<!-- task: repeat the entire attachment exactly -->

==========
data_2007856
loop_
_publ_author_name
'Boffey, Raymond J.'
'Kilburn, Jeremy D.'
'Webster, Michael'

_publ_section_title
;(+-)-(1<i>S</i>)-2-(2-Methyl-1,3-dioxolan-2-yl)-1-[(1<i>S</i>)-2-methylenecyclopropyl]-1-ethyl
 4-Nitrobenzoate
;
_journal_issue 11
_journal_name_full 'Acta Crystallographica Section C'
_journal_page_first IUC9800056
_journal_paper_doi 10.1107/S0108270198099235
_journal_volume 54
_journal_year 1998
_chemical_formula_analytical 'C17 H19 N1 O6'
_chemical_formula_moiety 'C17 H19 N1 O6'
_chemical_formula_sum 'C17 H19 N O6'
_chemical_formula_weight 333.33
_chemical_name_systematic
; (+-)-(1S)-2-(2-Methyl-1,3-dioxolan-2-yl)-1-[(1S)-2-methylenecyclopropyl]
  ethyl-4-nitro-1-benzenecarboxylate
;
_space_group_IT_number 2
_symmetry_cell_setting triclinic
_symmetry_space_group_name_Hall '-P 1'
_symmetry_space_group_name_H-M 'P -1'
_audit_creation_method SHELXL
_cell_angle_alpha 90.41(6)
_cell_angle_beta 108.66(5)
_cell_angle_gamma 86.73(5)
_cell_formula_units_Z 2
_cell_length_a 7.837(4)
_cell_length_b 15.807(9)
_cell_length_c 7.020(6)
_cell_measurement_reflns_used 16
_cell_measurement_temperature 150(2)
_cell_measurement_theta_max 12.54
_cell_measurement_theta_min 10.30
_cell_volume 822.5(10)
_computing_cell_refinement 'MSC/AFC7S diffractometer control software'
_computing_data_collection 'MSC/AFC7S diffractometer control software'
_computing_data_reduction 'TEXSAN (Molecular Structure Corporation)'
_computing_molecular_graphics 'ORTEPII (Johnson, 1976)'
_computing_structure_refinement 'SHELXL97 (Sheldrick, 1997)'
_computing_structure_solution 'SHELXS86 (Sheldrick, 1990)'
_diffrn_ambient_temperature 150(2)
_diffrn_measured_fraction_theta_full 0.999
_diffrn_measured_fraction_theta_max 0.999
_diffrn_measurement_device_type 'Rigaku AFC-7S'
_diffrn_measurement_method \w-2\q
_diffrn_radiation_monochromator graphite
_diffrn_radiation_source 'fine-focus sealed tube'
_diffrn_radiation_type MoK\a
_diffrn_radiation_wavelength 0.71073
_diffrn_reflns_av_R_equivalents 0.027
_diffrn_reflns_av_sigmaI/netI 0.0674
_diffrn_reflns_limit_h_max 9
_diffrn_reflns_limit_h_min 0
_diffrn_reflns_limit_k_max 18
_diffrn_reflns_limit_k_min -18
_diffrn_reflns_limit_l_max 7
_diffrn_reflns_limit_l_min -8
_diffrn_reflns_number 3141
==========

data_2007856
loop_
_publ_author_name
'Boffey, Raymond J.'
'Kilburn, Jeremy D.'
'Webster, Michael'

_publ_section_title
;(+-)-(1<i>S</i>)-2-(2-Methyl-1,3-dioxolan-2-yl)-1-[(1<i>S</i>)-2-methylenecyclopropyl]-1-ethyl
 4-Nitrobenzoate
;
_journal_issue 11
_journal_name_full 'Acta Crystallographica Section C'
_journal_page_first IUC9800056
_journal_paper_doi 10.1107/S0108270198099235
_journal_volume 54
_journal_year 1998
_chemical_formula_analytical 'C17 H19 N1 O6'
_chemical_formula_moiety 'C17 H19 N1 O6'
_chemical_formula_sum 'C17 H19 N O6'
_chemical_formula_weight 333.33
_chemical_name_systematic
; (+-)-(1S)-2-(2-Methyl-1,3-dioxolan-2-yl)-1-[(1S)-2-methylenecyclopropyl]
  ethyl-4-nitro-1-benzenecarboxylate
;
_space_group_IT_number 2
_symmetry_cell_setting triclinic
_symmetry_space_group_name_Hall '-P 1'
_symmetry_space_group_name_H-M 'P -1'
_audit_creation_method SHELXL
_cell_angle_alpha 90.41(6)
_cell_angle_beta 108.66(5)
_cell_angle_gamma 86.73(5)
_cell_formula_units_Z 2
_cell_length_a 7.837(4)
_cell_length_b 15.807(9)
_cell_length_c 7.020(6)
_cell_measurement_reflns_used 16
_cell_measurement_temperature 150(2)
_cell_measurement_theta_max 12.54
_cell_measurement_theta_min 10.30
_cell_volume 822.5(10)
_computing_cell_refinement 'MSC/AFC7S diffractometer control software'
_computing_data_collection 'MSC/AFC7S diffractometer control software'
_computing_data_reduction 'TEXSAN (Molecular Structure Corporation)'
_computing_molecular_graphics 'ORTEPII (Johnson, 1976)'
_computing_structure_refinement 'SHELXL97 (Sheldrick, 1997)'
_computing_structure_solution 'SHELXS86 (Sheldrick, 1990)'
_diffrn_ambient_temperature 150(2)
_diffrn_measured_fraction_theta_full 0.999
_diffrn_measured_fraction_theta_max 0.999
_diffrn_measurement_device_type 'Rigaku AFC-7S'
_diffrn_measurement_method \w-2\q
_diffrn_radiation_monochromator graphite
_diffrn_radiation_source 'fine-focus sealed tube'
_diffrn_radiation_type MoK\a
_diffrn_radiation_wavelength 0.71073
_diffrn_reflns_av_R_equivalents 0.027
_diffrn_reflns_av_sigmaI/netI 0.0674
_diffrn_reflns_limit_h_max 9
_diffrn_reflns_limit_h_min 0
_diffrn_reflns_limit_k_max 18
_diffrn_reflns_limit_k_min -18
_diffrn_reflns_limit_l_max 7
_diffrn_reflns_limit_l_min -8
_diffrn_reflns_number 3141